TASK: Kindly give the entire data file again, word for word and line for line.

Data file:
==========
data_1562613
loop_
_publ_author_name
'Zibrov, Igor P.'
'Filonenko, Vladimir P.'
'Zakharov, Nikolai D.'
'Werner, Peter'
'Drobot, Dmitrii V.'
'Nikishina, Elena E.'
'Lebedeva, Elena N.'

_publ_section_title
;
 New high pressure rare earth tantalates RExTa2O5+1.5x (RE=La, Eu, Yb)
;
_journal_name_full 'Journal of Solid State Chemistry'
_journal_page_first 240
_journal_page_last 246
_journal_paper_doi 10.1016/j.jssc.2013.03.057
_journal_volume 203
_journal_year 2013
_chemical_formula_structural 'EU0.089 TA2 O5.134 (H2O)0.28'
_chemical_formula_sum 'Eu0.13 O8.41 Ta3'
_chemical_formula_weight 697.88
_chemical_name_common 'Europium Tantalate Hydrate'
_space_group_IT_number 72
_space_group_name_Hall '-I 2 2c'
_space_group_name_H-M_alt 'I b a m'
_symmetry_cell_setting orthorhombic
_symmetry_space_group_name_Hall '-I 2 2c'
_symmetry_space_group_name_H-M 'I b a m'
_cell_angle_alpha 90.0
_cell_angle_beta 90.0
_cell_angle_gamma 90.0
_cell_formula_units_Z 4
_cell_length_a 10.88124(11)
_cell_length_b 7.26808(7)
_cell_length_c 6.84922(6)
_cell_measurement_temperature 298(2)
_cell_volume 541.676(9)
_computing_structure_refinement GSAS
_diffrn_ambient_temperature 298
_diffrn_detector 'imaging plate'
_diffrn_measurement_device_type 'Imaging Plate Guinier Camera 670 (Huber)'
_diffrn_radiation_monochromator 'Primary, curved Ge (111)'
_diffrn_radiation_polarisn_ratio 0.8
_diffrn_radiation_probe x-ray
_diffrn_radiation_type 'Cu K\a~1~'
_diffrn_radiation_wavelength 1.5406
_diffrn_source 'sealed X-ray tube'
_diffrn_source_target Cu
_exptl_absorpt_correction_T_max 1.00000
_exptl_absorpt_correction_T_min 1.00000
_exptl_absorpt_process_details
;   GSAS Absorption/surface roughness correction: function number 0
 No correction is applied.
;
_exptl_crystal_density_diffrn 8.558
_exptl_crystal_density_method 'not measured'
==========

data_1562613
loop_
_publ_author_name
'Zibrov, Igor P.'
'Filonenko, Vladimir P.'
'Zakharov, Nikolai D.'
'Werner, Peter'
'Drobot, Dmitrii V.'
'Nikishina, Elena E.'
'Lebedeva, Elena N.'

_publ_section_title
;
 New high pressure rare earth tantalates RExTa2O5+1.5x (RE=La, Eu, Yb)
;
_journal_name_full 'Journal of Solid State Chemistry'
_journal_page_first 240
_journal_page_last 246
_journal_paper_doi 10.1016/j.jssc.2013.03.057
_journal_volume 203
_journal_year 2013
_chemical_formula_structural 'EU0.089 TA2 O5.134 (H2O)0.28'
_chemical_formula_sum 'Eu0.13 O8.41 Ta3'
_chemical_formula_weight 697.88
_chemical_name_common 'Europium Tantalate Hydrate'
_space_group_IT_number 72
_space_group_name_Hall '-I 2 2c'
_space_group_name_H-M_alt 'I b a m'
_symmetry_cell_setting orthorhombic
_symmetry_space_group_name_Hall '-I 2 2c'
_symmetry_space_group_name_H-M 'I b a m'
_cell_angle_alpha 90.0
_cell_angle_beta 90.0
_cell_angle_gamma 90.0
_cell_formula_units_Z 4
_cell_length_a 10.88124(11)
_cell_length_b 7.26808(7)
_cell_length_c 6.84922(6)
_cell_measurement_temperature 298(2)
_cell_volume 541.676(9)
_computing_structure_refinement GSAS
_diffrn_ambient_temperature 298
_diffrn_detector 'imaging plate'
_diffrn_measurement_device_type 'Imaging Plate Guinier Camera 670 (Huber)'
_diffrn_radiation_monochromator 'Primary, curved Ge (111)'
_diffrn_radiation_polarisn_ratio 0.8
_diffrn_radiation_probe x-ray
_diffrn_radiation_type 'Cu K\a~1~'
_diffrn_radiation_wavelength 1.5406
_diffrn_source 'sealed X-ray tube'
_diffrn_source_target Cu
_exptl_absorpt_correction_T_max 1.00000
_exptl_absorpt_correction_T_min 1.00000
_exptl_absorpt_process_details
;   GSAS Absorption/surface roughness correction: function number 0
 No correction is applied.
;
_exptl_crystal_density_diffrn 8.558
_exptl_crystal_density_method 'not measured'